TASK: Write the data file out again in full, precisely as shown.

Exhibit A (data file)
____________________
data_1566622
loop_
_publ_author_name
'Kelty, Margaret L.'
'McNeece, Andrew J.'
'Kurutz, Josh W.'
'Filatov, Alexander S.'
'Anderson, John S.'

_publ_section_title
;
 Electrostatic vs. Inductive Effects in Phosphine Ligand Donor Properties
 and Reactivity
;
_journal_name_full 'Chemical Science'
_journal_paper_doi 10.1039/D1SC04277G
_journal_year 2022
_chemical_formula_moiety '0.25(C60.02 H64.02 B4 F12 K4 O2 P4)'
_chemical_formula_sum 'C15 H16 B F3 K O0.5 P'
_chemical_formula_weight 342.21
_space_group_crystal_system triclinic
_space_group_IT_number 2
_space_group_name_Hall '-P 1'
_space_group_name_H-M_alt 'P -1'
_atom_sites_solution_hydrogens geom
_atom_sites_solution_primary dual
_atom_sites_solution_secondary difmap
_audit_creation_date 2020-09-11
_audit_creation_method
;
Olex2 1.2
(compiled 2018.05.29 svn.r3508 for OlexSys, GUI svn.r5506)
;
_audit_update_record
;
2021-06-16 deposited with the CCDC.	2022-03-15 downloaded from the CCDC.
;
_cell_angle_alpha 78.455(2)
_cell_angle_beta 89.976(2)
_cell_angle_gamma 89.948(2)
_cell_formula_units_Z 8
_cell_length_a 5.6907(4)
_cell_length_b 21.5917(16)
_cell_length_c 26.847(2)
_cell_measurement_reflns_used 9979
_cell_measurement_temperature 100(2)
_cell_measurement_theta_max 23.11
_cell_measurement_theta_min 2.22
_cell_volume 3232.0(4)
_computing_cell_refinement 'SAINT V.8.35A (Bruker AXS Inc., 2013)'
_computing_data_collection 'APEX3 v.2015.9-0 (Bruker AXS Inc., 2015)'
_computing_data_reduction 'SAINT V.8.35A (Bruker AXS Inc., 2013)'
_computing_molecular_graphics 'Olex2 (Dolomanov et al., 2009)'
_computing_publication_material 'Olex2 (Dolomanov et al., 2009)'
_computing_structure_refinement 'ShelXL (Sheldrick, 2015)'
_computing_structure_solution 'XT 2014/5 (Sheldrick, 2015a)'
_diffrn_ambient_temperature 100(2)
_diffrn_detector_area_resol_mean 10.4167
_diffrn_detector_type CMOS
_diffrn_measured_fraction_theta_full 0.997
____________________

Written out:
data_1566622
loop_
_publ_author_name
'Kelty, Margaret L.'
'McNeece, Andrew J.'
'Kurutz, Josh W.'
'Filatov, Alexander S.'
'Anderson, John S.'

_publ_section_title
;
 Electrostatic vs. Inductive Effects in Phosphine Ligand Donor Properties
 and Reactivity
;
_journal_name_full 'Chemical Science'
_journal_paper_doi 10.1039/D1SC04277G
_journal_year 2022
_chemical_formula_moiety '0.25(C60.02 H64.02 B4 F12 K4 O2 P4)'
_chemical_formula_sum 'C15 H16 B F3 K O0.5 P'
_chemical_formula_weight 342.21
_space_group_crystal_system triclinic
_space_group_IT_number 2
_space_group_name_Hall '-P 1'
_space_group_name_H-M_alt 'P -1'
_atom_sites_solution_hydrogens geom
_atom_sites_solution_primary dual
_atom_sites_solution_secondary difmap
_audit_creation_date 2020-09-11
_audit_creation_method
;
Olex2 1.2
(compiled 2018.05.29 svn.r3508 for OlexSys, GUI svn.r5506)
;
_audit_update_record
;
2021-06-16 deposited with the CCDC.	2022-03-15 downloaded from the CCDC.
;
_cell_angle_alpha 78.455(2)
_cell_angle_beta 89.976(2)
_cell_angle_gamma 89.948(2)
_cell_formula_units_Z 8
_cell_length_a 5.6907(4)
_cell_length_b 21.5917(16)
_cell_length_c 26.847(2)
_cell_measurement_reflns_used 9979
_cell_measurement_temperature 100(2)
_cell_measurement_theta_max 23.11
_cell_measurement_theta_min 2.22
_cell_volume 3232.0(4)
_computing_cell_refinement 'SAINT V.8.35A (Bruker AXS Inc., 2013)'
_computing_data_collection 'APEX3 v.2015.9-0 (Bruker AXS Inc., 2015)'
_computing_data_reduction 'SAINT V.8.35A (Bruker AXS Inc., 2013)'
_computing_molecular_graphics 'Olex2 (Dolomanov et al., 2009)'
_computing_publication_material 'Olex2 (Dolomanov et al., 2009)'
_computing_structure_refinement 'ShelXL (Sheldrick, 2015)'
_computing_structure_solution 'XT 2014/5 (Sheldrick, 2015a)'
_diffrn_ambient_temperature 100(2)
_diffrn_detector_area_resol_mean 10.4167
_diffrn_detector_type CMOS
_diffrn_measured_fraction_theta_full 0.997